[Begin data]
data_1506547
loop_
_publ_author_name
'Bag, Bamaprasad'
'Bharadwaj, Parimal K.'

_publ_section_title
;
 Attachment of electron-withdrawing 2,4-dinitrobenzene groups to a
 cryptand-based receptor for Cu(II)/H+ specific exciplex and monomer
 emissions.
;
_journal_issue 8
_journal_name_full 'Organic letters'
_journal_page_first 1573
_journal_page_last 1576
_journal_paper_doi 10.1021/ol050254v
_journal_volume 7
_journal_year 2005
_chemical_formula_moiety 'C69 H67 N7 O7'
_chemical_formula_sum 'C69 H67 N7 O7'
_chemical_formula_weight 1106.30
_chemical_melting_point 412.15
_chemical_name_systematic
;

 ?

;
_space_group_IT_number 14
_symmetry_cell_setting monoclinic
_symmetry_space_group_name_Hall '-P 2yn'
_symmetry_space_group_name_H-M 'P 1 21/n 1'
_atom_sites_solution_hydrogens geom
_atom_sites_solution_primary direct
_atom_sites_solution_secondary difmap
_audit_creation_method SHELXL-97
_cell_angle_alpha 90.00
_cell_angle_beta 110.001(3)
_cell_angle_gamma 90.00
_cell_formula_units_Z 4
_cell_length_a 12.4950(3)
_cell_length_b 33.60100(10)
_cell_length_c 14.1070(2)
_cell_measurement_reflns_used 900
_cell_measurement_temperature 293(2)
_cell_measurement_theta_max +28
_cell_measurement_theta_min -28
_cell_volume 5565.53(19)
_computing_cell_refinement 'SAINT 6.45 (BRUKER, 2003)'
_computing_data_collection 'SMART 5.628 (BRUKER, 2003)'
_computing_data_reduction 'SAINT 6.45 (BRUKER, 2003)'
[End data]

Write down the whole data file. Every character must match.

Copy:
data_1506547
loop_
_publ_author_name
'Bag, Bamaprasad'
'Bharadwaj, Parimal K.'

_publ_section_title
;
 Attachment of electron-withdrawing 2,4-dinitrobenzene groups to a
 cryptand-based receptor for Cu(II)/H+ specific exciplex and monomer
 emissions.
;
_journal_issue 8
_journal_name_full 'Organic letters'
_journal_page_first 1573
_journal_page_last 1576
_journal_paper_doi 10.1021/ol050254v
_journal_volume 7
_journal_year 2005
_chemical_formula_moiety 'C69 H67 N7 O7'
_chemical_formula_sum 'C69 H67 N7 O7'
_chemical_formula_weight 1106.30
_chemical_melting_point 412.15
_chemical_name_systematic
;

 ?

;
_space_group_IT_number 14
_symmetry_cell_setting monoclinic
_symmetry_space_group_name_Hall '-P 2yn'
_symmetry_space_group_name_H-M 'P 1 21/n 1'
_atom_sites_solution_hydrogens geom
_atom_sites_solution_primary direct
_atom_sites_solution_secondary difmap
_audit_creation_method SHELXL-97
_cell_angle_alpha 90.00
_cell_angle_beta 110.001(3)
_cell_angle_gamma 90.00
_cell_formula_units_Z 4
_cell_length_a 12.4950(3)
_cell_length_b 33.60100(10)
_cell_length_c 14.1070(2)
_cell_measurement_reflns_used 900
_cell_measurement_temperature 293(2)
_cell_measurement_theta_max +28
_cell_measurement_theta_min -28
_cell_volume 5565.53(19)
_computing_cell_refinement 'SAINT 6.45 (BRUKER, 2003)'
_computing_data_collection 'SMART 5.628 (BRUKER, 2003)'
_computing_data_reduction 'SAINT 6.45 (BRUKER, 2003)'